Re: [Gen-art] Gen-ART Last Call review of draft-ietf-ace-dtls-authorize-12

Benjamin Kaduk <> Mon, 27 July 2020 19:11 UTC

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Date: Mon, 27 Jul 2020 12:10:52 -0700
From: Benjamin Kaduk <>
To: Paul Kyzivat <>
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Subject: Re: [Gen-art] Gen-ART Last Call review of draft-ietf-ace-dtls-authorize-12
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Hi Paul,

Just a couple notes in addition to what Jim already mentioned.

On Sun, Jul 19, 2020 at 04:23:46PM -0400, Paul Kyzivat wrote:
> I am the assigned Gen-ART reviewer for this draft. The General Area
> Review Team (Gen-ART) reviews all IETF documents being processed
> by the IESG for the IETF Chair.  Please treat these comments just
> like any other last call comments.
> For more information, please see the FAQ at
> <>.
> Document: draft-ietf-ace-dtls-authorize-12
> Reviewer: Paul Kyzivat
> Review Date: 2020-07-19
> IETF LC End Date: 2020-07-20
> IESG Telechat date: ?
> Summary:
> This draft is on the right track but has open issues, described in the 
> review.
> General:
> Issues:
> Major: 2
> Minor: 1
> Nits:  1
> 1) MAJOR: Management of token storage in RS
> There seems to be an expectation that when the client uploads an access 
> token that the RS will retain it until the client attempts to establish 
> a DTLS association. This seems to require some sort of management of 
> token lifetime in the RS. The only discussion I can find of this issue 
> is the following in section 7:
>     ... A similar issue exists with the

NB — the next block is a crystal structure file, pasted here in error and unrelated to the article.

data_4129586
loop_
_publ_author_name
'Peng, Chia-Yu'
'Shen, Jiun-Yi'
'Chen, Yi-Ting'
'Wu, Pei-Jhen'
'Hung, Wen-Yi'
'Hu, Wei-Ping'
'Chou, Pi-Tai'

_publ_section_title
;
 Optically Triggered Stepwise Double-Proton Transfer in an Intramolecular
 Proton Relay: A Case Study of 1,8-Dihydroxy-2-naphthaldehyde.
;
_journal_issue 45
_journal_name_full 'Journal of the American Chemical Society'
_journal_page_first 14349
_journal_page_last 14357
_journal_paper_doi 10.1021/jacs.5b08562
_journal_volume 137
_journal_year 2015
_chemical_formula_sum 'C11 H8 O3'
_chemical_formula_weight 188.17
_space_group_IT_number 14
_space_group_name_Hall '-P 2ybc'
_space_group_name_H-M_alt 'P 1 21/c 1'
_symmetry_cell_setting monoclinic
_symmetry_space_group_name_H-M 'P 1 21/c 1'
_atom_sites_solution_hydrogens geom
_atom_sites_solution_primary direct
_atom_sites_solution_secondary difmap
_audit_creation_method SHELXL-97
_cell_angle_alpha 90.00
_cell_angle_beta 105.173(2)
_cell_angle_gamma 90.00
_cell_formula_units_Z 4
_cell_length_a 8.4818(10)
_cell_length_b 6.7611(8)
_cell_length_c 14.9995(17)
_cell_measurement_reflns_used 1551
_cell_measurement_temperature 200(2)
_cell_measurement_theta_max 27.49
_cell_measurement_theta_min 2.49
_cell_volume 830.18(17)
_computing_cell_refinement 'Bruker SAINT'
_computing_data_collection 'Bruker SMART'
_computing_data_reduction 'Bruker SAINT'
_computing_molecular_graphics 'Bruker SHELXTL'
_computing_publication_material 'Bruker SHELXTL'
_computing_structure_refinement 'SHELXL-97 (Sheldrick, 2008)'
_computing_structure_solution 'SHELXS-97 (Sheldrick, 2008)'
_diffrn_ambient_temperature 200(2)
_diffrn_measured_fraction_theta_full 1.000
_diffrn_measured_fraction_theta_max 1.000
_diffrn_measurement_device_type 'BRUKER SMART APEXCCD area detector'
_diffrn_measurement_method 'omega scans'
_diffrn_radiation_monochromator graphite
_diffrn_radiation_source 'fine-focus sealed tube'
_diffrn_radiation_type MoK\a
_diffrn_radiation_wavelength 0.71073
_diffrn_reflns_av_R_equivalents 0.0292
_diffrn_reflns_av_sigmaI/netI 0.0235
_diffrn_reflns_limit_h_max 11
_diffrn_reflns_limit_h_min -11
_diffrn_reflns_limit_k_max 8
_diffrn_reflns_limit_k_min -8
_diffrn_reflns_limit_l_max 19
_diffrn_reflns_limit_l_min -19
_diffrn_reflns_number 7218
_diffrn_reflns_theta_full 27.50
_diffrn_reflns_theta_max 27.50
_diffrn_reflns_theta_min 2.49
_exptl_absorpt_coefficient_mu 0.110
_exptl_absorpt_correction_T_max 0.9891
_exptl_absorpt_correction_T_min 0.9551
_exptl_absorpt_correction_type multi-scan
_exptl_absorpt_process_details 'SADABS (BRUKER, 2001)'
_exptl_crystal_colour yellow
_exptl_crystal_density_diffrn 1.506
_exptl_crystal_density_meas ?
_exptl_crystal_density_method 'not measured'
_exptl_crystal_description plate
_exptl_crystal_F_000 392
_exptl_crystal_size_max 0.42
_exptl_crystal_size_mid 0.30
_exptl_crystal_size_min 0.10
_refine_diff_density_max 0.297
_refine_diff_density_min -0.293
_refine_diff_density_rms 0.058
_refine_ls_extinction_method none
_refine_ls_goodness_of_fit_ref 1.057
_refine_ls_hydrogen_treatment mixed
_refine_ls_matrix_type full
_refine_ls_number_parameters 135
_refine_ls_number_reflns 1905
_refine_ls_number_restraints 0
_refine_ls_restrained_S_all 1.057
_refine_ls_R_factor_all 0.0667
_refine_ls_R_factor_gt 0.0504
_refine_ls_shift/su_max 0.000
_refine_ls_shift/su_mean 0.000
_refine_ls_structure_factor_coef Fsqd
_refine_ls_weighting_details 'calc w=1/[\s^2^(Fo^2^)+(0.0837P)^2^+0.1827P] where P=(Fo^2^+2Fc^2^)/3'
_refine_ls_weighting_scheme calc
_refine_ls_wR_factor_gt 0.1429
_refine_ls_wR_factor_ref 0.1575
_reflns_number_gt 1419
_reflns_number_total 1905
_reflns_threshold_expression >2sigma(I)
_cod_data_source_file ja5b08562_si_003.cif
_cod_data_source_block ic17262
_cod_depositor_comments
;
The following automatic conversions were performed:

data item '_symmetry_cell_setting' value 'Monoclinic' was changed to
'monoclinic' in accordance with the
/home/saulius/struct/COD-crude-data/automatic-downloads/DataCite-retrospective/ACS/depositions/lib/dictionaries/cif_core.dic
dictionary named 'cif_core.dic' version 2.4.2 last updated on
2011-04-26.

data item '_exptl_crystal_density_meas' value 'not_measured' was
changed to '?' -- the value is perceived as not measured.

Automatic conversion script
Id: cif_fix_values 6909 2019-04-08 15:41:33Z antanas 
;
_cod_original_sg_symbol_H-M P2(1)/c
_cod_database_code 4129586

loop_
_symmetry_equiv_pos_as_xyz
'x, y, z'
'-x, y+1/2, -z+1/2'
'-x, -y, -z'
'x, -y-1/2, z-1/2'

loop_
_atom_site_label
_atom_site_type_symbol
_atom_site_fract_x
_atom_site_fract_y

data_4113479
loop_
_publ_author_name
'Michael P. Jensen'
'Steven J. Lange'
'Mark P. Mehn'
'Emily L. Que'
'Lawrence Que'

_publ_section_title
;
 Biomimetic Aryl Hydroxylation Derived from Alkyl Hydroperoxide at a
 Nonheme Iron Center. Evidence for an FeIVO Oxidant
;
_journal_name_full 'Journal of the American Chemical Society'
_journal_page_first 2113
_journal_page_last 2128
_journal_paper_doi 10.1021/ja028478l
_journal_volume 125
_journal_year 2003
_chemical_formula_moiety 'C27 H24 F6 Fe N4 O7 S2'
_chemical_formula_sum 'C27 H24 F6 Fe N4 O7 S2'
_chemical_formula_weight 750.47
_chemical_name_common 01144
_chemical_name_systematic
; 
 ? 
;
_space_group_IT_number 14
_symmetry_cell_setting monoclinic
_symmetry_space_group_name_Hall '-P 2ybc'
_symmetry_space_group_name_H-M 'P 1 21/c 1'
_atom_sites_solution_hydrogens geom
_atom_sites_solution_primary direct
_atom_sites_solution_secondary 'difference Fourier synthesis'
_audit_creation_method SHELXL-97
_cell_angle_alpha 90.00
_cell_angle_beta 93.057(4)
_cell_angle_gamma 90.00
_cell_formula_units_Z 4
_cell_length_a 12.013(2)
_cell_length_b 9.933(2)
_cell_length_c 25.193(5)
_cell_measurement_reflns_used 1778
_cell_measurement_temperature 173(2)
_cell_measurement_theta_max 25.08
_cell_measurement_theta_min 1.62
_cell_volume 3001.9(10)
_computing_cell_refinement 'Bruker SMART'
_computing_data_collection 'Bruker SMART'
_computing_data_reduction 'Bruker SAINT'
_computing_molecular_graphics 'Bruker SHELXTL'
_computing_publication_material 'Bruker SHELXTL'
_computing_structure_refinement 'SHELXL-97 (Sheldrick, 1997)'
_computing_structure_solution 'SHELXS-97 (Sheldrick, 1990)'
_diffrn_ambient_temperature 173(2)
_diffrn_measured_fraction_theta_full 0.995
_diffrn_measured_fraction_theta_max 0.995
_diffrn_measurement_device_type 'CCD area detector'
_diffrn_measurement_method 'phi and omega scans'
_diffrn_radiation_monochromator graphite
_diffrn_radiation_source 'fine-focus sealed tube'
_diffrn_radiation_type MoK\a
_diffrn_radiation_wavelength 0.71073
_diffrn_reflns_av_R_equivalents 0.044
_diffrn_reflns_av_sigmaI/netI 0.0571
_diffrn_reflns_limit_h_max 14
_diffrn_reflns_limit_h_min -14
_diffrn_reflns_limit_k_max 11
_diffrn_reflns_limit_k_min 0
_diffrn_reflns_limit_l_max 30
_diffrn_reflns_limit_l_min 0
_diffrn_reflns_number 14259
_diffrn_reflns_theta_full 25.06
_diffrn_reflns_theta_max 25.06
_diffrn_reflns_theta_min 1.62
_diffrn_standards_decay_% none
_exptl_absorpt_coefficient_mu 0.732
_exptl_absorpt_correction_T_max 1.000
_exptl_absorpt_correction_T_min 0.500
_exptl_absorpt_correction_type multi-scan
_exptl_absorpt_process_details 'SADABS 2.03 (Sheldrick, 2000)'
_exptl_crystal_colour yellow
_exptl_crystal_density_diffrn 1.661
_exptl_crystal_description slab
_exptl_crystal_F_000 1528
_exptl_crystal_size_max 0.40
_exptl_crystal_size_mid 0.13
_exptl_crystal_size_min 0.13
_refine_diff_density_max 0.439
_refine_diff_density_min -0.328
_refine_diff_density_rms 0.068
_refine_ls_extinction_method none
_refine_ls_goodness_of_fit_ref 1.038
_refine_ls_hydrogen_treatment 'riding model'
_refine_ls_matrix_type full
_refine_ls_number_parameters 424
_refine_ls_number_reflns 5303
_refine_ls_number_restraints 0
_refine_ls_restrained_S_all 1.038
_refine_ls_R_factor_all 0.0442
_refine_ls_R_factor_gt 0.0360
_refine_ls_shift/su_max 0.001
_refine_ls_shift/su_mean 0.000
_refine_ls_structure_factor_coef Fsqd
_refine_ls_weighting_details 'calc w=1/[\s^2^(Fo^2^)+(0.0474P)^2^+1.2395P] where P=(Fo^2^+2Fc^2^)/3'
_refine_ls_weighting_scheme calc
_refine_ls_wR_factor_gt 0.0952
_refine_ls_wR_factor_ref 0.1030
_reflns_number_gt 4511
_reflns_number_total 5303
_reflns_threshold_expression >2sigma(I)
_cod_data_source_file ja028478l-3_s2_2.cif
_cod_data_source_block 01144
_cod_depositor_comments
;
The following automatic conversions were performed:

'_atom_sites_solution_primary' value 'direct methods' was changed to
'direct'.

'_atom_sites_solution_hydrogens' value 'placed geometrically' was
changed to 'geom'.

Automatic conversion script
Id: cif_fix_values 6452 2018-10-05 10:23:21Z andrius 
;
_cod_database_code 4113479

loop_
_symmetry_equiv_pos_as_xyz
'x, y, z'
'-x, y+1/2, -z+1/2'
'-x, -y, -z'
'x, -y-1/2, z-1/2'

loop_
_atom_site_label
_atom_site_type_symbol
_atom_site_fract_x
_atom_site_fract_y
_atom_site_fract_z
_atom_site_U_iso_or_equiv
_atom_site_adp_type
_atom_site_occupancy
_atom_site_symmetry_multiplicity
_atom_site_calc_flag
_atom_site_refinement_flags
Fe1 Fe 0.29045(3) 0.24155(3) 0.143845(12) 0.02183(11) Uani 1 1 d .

>     unprotected authorization information endpoint where the resource
>     server needs to keep valid access tokens until their expiry.
>     Adversaries can fill up the constrained resource server's internal
>     storage for a very long time with interjected or otherwise retrieved
>     valid access tokens.
> This seems to imply a normative requirement to keep tokens until their 
> expiry. But I find no supporting normative requirements about this. And, 
> this section only presents it as a DoS attack, rather than a potential 
> problem with valid usage.
> ISTM that there is an implied requirement that the RS have the capacity 
> to store one access token for every PoP key of every authorized client. 
> If so, that ought to be stated. If not, then some other way of bounding 
> storage ought to be discussed.
> 2) MAJOR: Missing normative language
> I found several places where the text seems to suggest required behavior 
> but fails to do so using normative language:
> * In section 3.3:
>     ... Instead of
>     providing the keying material in the access token, the authorization
>     server includes the key identifier in the "kid" parameter, see
>     Figure 7.  This key identifier enables the resource server to
>     calculate the symmetric key used for the communication with the
>     client using the key derivation key and a KDF to be defined by the
>     application, for example HKDF-SHA-256.  The key identifier picked by
>     the authorization server needs to be unique for each access token
>     where a unique symmetric key is required.
>     ...
>     Use of a unique (per resource server) "kid" and the use of a key
>     derivation IKM that is unique per authorization server/resource
>     server pair as specified above will ensure that the derived key is
>     not shared across multiple clients.
> The uniqueness seems to be a requirement. Perhaps "needs to be unique" 
> should be "MUST be unique". (And something similar for the IKM.)
> * Also in section 3.3: